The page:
A review of things you need to know before you go home Friday; Westpac raises rates, very strong PMI, innovation slippage, Vancouver rethinks, swaps rise & steepen, NZD stable

Here are the key things you need to know before you leave work today.

MORTGAGE RATE CHANGES
Westpac has raised all their floating rates by +11 bps. That puts them with the most expensive floating rate in the New Zealand market at 5.95%

DEPOSIT RATE CHANGES
Westpac has launched a new eight month term deposit ‘special of 3.50%.

‘MARVELOUS MAY’
“New Zealand’s Performance of Manufacturing Index (PMI) lifted to a very strong 58.5 in May s.a., or 60.1 unadjusted. This is up from April’s 56.9 (53.1), which was not-too-shabby itself despite some possible drag from the timing of holidays in that month. The PMI has now pushed up to its highest level in 16 months. It all makes the mild slowdown we saw at the beginning of the year a distant memory. Positivity is prevalent throughout the May survey, across the major components of production, new orders and employment, as well as across firm sizes, industries, and regions. It sets up the manufacturing sector to make a strong positive contribution to Q2 GDP growth.” – assessment by BNZ’s Doug Steel.

INNOVATION SLIPPAGE
Cornell University, the United Nations’ World Intellectual Property Organisation, and Insead released their annual Global Innovation Index report overnight. And New Zealand has slipped four places to 21st in the world. A small consolation is that we are ahead of Australia who are 23rd. In Asia we rank 5th ahead of China and Australia, but behind Singapore (#7 worldwide), Korea (#11), Japan (#14) and Hong Kong (#16). We do rank #1 in the sub-groups of “Political stability and absence of violence/terrorism”, “Ease of Starting a Business “Ease of Getting Credit” and “Protecting Minority Shareholders”. But we are let down in the areas of “Graduates in Science and Engineering” (#66), “Gross Capital Formation” (#53), “GDP per unit of Energy Use” (#75), “FDI Inflows” (#156″) and “GDP per Capita” (#59). We score #4 for “Government Effectiveness”, and #3 for “Regulatory Quality”. Embarrassingly, our public sector scores hold us up, our private sector scores let us down.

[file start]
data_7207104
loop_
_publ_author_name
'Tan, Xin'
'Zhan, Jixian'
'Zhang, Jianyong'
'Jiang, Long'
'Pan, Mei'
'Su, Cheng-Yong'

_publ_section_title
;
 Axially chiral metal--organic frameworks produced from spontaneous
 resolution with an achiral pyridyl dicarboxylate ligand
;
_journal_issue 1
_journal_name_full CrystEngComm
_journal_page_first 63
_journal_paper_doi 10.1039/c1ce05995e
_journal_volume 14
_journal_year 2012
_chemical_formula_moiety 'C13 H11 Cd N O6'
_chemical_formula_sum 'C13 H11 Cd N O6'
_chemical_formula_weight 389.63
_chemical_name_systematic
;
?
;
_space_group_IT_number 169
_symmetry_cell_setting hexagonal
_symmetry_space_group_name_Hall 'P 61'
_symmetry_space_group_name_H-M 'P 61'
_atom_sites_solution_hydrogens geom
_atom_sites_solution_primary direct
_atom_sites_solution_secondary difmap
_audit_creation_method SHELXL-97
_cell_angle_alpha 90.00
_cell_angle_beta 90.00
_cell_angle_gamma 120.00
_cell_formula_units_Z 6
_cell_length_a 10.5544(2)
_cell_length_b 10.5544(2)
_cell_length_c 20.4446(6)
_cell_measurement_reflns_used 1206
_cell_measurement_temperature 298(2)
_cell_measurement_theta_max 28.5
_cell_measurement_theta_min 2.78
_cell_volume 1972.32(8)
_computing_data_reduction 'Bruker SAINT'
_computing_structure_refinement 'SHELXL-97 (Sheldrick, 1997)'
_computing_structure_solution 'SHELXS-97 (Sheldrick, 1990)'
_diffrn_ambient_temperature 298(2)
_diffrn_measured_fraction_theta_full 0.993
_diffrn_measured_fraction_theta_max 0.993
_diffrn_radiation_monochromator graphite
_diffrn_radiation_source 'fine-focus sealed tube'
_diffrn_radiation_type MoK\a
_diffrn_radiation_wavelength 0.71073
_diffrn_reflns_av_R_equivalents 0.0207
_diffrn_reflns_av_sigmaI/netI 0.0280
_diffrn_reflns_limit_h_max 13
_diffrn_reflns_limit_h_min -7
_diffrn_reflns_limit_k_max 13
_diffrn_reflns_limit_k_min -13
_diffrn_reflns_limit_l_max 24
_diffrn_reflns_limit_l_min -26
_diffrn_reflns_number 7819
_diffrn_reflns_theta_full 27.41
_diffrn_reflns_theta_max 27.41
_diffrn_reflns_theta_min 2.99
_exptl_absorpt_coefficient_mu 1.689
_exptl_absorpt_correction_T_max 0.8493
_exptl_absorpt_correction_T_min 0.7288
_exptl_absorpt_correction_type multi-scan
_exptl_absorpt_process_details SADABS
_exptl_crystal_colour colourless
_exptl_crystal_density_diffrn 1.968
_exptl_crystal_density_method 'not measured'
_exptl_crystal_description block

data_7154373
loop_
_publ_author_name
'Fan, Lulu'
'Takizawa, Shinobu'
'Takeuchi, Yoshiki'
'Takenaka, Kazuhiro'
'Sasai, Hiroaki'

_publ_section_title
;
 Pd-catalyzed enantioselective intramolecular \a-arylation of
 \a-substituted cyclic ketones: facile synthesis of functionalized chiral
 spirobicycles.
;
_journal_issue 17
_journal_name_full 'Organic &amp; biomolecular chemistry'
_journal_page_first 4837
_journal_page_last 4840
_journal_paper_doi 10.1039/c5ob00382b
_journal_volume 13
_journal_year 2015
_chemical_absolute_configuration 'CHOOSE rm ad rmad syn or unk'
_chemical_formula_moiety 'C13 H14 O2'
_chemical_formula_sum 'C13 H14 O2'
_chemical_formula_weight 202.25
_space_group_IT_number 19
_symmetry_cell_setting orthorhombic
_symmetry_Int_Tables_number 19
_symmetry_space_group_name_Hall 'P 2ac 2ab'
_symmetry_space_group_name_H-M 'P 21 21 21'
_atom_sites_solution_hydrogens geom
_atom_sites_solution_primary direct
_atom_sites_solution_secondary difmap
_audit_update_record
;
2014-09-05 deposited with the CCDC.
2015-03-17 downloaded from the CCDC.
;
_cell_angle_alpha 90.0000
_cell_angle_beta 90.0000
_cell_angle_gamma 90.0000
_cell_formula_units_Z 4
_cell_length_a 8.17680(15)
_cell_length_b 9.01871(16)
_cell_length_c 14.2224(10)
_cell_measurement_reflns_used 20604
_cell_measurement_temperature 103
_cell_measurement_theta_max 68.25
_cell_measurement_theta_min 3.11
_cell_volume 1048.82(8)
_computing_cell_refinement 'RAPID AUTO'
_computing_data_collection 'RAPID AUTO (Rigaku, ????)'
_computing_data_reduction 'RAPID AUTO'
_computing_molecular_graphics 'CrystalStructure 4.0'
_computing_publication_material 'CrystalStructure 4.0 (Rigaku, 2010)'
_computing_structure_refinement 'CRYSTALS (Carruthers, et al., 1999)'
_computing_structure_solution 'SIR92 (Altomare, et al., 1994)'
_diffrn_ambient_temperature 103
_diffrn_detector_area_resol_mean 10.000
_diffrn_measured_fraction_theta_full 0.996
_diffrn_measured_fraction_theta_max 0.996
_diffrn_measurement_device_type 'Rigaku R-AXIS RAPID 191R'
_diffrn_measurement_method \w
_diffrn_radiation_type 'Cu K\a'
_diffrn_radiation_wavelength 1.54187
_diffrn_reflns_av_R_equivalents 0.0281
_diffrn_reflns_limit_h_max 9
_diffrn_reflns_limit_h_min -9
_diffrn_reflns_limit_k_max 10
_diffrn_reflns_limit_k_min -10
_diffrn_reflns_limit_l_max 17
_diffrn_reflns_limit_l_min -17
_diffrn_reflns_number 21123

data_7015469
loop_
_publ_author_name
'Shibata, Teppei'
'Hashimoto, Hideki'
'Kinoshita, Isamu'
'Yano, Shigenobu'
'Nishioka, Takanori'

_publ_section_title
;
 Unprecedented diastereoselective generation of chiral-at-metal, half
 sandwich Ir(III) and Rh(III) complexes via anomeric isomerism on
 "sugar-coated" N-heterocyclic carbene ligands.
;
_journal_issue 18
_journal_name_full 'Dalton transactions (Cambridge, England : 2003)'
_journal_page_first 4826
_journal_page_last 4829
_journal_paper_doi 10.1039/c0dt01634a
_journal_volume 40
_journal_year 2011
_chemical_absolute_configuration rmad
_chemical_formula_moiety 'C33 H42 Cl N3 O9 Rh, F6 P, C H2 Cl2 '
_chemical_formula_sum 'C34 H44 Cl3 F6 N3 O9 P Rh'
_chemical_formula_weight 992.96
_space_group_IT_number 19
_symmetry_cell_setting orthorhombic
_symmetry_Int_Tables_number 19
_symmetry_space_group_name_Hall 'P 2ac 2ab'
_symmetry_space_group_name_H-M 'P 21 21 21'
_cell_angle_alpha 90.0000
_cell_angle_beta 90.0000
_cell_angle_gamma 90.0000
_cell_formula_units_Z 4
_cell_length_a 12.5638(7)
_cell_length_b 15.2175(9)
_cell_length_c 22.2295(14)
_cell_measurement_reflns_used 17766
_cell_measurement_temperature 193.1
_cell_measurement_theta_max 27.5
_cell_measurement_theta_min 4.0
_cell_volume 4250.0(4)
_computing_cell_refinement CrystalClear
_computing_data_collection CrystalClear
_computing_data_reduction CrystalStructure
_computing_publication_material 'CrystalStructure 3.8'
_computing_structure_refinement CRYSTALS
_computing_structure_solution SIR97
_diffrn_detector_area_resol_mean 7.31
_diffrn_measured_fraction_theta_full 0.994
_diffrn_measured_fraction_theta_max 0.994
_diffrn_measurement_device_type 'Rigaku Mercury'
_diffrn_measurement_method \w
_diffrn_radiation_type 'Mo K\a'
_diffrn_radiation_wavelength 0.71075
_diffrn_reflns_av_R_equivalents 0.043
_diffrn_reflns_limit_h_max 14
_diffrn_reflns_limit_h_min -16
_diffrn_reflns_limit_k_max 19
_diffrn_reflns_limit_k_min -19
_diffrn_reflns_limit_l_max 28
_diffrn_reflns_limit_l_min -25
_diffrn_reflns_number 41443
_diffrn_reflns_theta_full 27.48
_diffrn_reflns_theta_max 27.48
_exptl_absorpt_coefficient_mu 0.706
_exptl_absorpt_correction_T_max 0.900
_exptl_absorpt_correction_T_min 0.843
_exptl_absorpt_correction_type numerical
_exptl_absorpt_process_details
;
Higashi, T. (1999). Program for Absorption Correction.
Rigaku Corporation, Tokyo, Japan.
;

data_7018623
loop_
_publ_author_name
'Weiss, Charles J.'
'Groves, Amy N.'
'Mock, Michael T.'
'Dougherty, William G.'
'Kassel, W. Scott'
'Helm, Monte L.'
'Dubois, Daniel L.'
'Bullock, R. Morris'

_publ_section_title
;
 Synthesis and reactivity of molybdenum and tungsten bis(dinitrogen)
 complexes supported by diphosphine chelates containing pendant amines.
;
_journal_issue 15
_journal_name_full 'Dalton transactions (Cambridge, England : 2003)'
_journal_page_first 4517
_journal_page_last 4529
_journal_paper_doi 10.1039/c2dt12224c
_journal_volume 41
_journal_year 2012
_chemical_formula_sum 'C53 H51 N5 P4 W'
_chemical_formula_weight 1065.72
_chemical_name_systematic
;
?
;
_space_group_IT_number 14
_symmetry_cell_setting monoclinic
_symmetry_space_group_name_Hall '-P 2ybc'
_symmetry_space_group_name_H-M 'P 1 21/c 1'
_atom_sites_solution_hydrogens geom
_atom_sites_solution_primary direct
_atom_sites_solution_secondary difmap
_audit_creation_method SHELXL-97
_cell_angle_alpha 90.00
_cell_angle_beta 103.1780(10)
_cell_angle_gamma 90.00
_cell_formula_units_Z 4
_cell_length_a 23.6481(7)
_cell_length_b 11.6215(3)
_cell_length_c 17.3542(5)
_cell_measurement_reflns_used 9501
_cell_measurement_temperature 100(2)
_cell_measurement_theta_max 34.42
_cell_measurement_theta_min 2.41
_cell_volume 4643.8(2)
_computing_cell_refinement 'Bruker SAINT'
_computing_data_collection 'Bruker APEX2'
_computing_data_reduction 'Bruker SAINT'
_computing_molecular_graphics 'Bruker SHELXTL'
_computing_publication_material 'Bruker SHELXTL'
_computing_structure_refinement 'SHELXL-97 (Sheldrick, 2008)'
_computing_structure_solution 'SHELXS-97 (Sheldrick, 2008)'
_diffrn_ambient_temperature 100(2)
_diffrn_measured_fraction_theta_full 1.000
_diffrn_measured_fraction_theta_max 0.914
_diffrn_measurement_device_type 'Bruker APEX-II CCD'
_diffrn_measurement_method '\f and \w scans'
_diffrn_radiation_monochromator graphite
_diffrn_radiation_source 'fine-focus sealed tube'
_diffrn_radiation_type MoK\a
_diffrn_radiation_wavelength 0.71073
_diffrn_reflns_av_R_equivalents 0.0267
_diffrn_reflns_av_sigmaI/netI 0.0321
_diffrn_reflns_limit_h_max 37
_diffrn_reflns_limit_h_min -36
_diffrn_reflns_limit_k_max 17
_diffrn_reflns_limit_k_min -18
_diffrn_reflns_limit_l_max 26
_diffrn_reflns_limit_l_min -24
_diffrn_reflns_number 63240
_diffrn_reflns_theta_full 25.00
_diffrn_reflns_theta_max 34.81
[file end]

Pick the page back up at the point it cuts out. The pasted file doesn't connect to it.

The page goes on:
NO INQUIRY
In a key vote in the Australian lower House of Representatives, a bill to hold a parliamentary banking inquiry failed today. That is probably the end of the current move there to put the big banks under intense political scrutiny, an effort that has gone of for at least two years.

CAMPAIGN ONE WAY, GOVERN ANOTHER?
For those interested in British Columbia housing policy, it looks like the new Government (a left coalition of the NDP + the Greens) is backing away from a tax on “speculative real estate investment” in the province.

A NEW LOW
Just in case you think Donald Trump represents most Americans, his job approval weekly average edged down to 37% during the week ending June 11. This rating is one percentage point below the previous week’s rating and is the lowest weekly average of his administration. His disapproval rating for the same week, 58%, was his highest to date.

WHOLESALE RATES RISE & STEEPEN
Yesterday’s fall and flattening has been partially reversed today with rises across the board with a steeper bias. The two year is up +2 bps, the five year is up +3 bps, and the tem year is up +4 bps. These rises are less than yesterday’s falls. Even the 90 day bank bill rate is up, even if only by +1 bp to 1.94%.

NZ DOLLAR REMAINS STABLE
NZD is basically unchanged today at 72.1 USc. On the cross rates, against the Aussie we are at 94.9 AUc, and we are at 64.6 euro cents. The TWI-5 is stable at 76.4. And bitcoin is lower again by -3.4% to US$2,423,.

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